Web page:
The range of job opportunities available to graduates is also larger (not many job adverts specify that not having a degree is a requirement), moreover as a graduate you are more likely to be in a job that you actually enjoy doing, and that offers opportunities for self-accomplishment and social interaction – which are all important for mental health, happiness and general “well being” outcomes. Oreopoulos and Salvanes (2011) show for US data that amongst individuals with similar family backgrounds, those with more education are more likely to report being happy with life and be in a job that they enjoy and that gives them a sense of achievement. This is the case even after taking into account the fact that more education increases income which itself may increase happiness and related outcomes. The largest increases in each measure are associated with the difference between those who do and do not attend university.

Though this US evidence is only suggestive – it could be that people who go to university have unobserved characteristics that mean that they would always be happier regardless of whether or not they went to university – the fact that the relationships exists even taking into account a wide range of background characteristics and income makes a strong case that higher education positively impacts these health and well-being outcomes. Moreover, other evidence from the US (Stowasser, Heiss, McFadden and Winter, 2011) and the UK (Oreopoulos, 2007) shows that increasing education has a positive causal impact on physical and mental health.

Aside from these effects on the likelihood of being in a job and enjoying that job there are other considerable non-pecuniary benefits of going to university. A university education can impact major life outcomes such as location, marriage/relationships and child-bearing. It can also enhance key personal skills, characteristics and preferences – for example critical thinking, decisiveness, communication, confidence, self esteem, self awareness, risk attitude and future orientation – that are not easily captured by qualifications.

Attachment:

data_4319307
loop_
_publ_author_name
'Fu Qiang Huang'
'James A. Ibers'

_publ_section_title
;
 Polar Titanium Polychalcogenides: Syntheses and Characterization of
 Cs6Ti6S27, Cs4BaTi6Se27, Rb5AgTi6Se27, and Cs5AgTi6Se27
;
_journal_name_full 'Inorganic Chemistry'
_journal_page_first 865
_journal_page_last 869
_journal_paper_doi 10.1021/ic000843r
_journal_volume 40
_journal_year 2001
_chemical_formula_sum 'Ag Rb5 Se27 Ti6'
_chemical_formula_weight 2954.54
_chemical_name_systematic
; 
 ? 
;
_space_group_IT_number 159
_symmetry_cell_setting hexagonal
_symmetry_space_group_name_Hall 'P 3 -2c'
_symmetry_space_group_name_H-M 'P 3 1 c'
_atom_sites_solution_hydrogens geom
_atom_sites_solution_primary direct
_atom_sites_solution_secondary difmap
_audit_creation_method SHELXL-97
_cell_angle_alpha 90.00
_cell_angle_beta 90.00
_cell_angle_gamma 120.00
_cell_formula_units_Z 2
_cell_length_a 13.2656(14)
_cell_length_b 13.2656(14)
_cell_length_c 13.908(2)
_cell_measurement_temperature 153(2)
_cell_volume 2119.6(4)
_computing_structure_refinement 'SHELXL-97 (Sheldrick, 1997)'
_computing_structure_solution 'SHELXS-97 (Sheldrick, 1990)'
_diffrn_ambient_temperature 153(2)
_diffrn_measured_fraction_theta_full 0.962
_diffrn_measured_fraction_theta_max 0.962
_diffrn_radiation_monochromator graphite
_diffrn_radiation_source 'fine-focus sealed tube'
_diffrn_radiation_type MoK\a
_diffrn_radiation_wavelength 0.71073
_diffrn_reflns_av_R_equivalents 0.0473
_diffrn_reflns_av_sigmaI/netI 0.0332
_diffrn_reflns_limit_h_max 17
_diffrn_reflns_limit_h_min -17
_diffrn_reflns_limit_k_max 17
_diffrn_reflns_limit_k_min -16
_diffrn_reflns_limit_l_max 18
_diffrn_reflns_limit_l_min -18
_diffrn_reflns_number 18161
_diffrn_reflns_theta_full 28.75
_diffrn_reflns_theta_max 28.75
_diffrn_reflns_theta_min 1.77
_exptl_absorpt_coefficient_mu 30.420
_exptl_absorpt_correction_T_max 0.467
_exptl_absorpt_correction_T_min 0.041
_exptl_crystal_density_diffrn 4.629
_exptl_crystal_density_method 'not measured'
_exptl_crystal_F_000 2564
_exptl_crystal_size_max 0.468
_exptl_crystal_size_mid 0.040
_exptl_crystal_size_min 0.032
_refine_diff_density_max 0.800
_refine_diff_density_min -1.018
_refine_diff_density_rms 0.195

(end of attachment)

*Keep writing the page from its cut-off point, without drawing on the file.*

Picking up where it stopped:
Attending university broadens your experience and may make you better at running your own life and managing your time and resources – making you more attractive in the marriage market and benefitting others, such as your children. This broadening of experience and skills and encountering of new people, new environments, new perspectives and opportunities – the “consumption value” of university if you like – cannot easily be monetarised but is all a part of the “return”.

The likelihood is that if you go to university you will earn more over your lifetime than if you elect not to go, and even paying £9,000 per year in tuition fees you will still see a good return on your investment (see previous blog post). However, I would argue that much more important than this narrow earnings focus is the fact that you will also be less likely to be unemployed, more likely to be in a job that you enjoy, have better physical and mental health and gain in many personal skills and characteristics that will improve your outcomes both inside and outside the labour market over the rest of your life.

References

National Statistics: http://www.statistics.gov.uk/cci/nugget.asp?id=1162

Oreopoulos, P. (2007). ‘Do dropouts drop out too soon? Wealth, health and happiness from compulsory schooling’, Journal of Public Economics,Vol. 91, pp. 2213-2229.

Oreopoulos, P. and Salvanes, K. (2011). ‘Priceless: The Nonpecuniary Benefits of Schooling’, Journal of Economic Perspectives, Vol. 25, pp. 159-184.

Stowasser, T., Heiss, F., McFadden, D. and Winter, J. (2011). ‘“Healthy, Wealthy and Wise?” Revisited: An Analysis of the Causal Pathways from Socio-economic Status to Health’, NBER Working Paper, No. 17273.

Is it worth going to university? Part I

August 17, 2011 2 comments

Matt Dickson

So, you’ve got your A-level results and are now having to decide whether or not to go to university. On the one hand a degree should lead to higher wages throughout your lifetime but on the other there is the issue of having £27,000+ of student debts to pay off. So the big question: is it actually worth it?